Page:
The ALLELES Design Studio—a touch of style and intellectual property for prosthetic devices

From: Canadian Intellectual Property Office

In 2013, industrial designer McCauley Wanner and architect Ryan Palibroda founded ALLELES. Based in Victoria, B.C., this Canadian design studio specializes in the design and fabrication of fashionable covers for limb prostheses.

ALLELES products are now sold across Canada and internationally, giving people with a missing upper or lower limb a unique way to show some style. Their innovative covers made with FDA grade ABS plastic are designed based on the client's personal style; from the choice of colours, to the design and fit.

After completing their masters in industrial design and architecture at the University of Calgary and working in their field for a few years, they decided to promote their idea from an art project into a viable business. They knew from the start they needed to protect their intellectual property (IP).

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Where they started

From left to right: Ryan Palibroda and McCauley Wanner, co-owners of ALLELES From left to right: Ryan Palibroda and McCauley Wanner, co-owners of ALLELES

Looking back, Wanner and Palibroda recognize that the steps they took helped them better protect their business. They started their IP journey with an "aggressive" search of existing IP. "We wanted to ensure that we weren't infringing on someone else's idea," says Wanner.

They worked closely with a law firm that assisted them with their IP searches and strategy. "The law firm came back with a few recommendations. We weighed our pros and cons to come up with the best strategy for us," says Wanner. At the time, a grant from the Government of Alberta helped them secure funding for their IP protection.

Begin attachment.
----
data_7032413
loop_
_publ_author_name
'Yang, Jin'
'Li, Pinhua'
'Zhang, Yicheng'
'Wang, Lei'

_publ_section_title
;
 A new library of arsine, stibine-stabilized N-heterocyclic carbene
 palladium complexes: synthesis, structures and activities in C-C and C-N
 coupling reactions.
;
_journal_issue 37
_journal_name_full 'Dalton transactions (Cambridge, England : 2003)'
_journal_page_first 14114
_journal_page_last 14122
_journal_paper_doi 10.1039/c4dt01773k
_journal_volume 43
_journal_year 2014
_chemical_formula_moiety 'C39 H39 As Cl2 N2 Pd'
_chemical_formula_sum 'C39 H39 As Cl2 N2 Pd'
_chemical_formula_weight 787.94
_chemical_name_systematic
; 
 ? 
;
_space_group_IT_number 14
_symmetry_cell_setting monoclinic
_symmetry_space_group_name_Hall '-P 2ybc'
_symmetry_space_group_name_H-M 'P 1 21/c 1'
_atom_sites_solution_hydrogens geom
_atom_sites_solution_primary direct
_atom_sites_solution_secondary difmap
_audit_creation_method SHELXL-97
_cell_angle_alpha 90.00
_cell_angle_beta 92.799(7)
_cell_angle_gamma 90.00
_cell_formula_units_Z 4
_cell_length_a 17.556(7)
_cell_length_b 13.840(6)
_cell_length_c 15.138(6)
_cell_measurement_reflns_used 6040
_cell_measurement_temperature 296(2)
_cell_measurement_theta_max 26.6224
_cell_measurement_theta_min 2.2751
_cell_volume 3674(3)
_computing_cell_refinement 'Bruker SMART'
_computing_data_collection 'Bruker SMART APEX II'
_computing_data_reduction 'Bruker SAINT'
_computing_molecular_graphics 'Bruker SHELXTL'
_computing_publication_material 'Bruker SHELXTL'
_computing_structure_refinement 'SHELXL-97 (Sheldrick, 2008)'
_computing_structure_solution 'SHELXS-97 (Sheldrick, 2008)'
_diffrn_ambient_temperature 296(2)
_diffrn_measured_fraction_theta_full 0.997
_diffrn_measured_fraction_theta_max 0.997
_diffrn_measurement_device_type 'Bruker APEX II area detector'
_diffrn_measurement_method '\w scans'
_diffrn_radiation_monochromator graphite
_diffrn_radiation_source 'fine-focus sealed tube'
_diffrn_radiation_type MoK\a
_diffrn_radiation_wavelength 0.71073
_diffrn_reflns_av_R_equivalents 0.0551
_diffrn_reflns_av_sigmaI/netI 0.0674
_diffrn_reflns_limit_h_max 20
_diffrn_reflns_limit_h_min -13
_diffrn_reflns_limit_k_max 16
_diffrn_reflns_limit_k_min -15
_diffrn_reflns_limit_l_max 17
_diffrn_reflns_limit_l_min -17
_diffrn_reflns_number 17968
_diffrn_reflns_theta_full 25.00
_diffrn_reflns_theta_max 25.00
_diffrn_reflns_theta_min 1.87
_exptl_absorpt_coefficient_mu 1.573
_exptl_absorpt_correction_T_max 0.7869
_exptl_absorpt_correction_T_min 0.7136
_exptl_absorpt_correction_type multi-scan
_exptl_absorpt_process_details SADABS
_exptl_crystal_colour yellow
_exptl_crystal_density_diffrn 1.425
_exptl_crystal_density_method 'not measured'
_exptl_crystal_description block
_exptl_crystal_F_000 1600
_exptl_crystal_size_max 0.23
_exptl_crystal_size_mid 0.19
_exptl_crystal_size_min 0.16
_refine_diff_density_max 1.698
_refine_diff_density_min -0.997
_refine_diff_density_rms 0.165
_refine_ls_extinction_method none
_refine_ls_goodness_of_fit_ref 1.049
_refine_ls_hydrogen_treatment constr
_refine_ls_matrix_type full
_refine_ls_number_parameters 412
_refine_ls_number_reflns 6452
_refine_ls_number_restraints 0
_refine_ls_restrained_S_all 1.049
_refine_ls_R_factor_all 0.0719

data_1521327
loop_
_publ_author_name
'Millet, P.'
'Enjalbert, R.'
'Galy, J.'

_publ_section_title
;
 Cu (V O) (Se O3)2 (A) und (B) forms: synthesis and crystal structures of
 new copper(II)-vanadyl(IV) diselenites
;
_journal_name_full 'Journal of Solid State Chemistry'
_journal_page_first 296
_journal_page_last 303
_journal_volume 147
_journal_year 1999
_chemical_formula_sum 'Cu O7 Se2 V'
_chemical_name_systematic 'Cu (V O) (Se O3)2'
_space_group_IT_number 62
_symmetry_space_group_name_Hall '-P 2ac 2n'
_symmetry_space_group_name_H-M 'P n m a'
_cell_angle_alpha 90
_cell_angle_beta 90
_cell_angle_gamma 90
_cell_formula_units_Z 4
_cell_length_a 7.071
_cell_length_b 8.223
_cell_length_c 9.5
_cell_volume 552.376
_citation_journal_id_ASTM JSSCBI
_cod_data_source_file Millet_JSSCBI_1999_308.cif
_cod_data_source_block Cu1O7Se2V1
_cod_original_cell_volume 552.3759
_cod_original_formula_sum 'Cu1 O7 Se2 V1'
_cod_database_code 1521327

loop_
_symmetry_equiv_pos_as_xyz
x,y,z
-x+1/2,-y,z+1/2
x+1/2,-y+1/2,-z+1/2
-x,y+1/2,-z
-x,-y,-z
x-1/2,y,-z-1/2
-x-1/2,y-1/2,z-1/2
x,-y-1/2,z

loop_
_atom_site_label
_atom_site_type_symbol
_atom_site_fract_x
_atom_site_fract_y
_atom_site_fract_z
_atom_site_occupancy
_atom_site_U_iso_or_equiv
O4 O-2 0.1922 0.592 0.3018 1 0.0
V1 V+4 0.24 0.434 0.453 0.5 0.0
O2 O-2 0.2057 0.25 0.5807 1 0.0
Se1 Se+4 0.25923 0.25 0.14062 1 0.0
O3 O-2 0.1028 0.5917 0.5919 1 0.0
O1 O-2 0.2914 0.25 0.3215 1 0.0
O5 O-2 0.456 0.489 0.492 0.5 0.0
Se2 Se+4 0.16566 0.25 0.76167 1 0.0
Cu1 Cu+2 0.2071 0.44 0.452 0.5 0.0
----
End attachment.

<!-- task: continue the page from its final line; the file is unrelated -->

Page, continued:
While an IP professional can help in the development of a strategy, they can also advise on IP registration, licensing and other strategies that can maximize the value of a company's IP, and more.

Take the ideas you have seriously if you want to monetize them. Make sure to protect your IP."
McCauley Wanner, co-owner of ALLELES

"In the grand scheme of things, using professional help was very useful when we started," says Palibroda. "The cost of lawyers was high. Now it seems like it was a small price to pay to protect our idea."

Protecting their IP

In 2014, Wanner and Palibroda started the process of protecting their industrial design in Canada. They then pursued the protection of their trademarks.

According to Wanner, the trademark process was much more comprehensive than they realized. Registering a trademark protects it under the law from misuse by others, and provides an exclusive right to use it throughout Canada for 10 years (with the option to renew).

When it came to protecting their production process in Canada, they opted to keep it as a trade secret instead of using patent protection. "We decided to keep our process a secret as we didn't want it to be known", says Wanner. "We were worried about bigger companies stealing our idea."

Intellectual property education should be 'mandatory' in art and design school."
Ryan Palibroda, co-owner of ALLELES

In Canada, there is no formal application or registration process for protecting a trade secret. Trade secrets can potentially last forever provided the information actually remains a secret. Once the secret is out, its business value is usually lost.

"I would not change how we did it," says Wanner. "Take the ideas you have seriously if you want to monetize your idea. Make sure to protect your IP."

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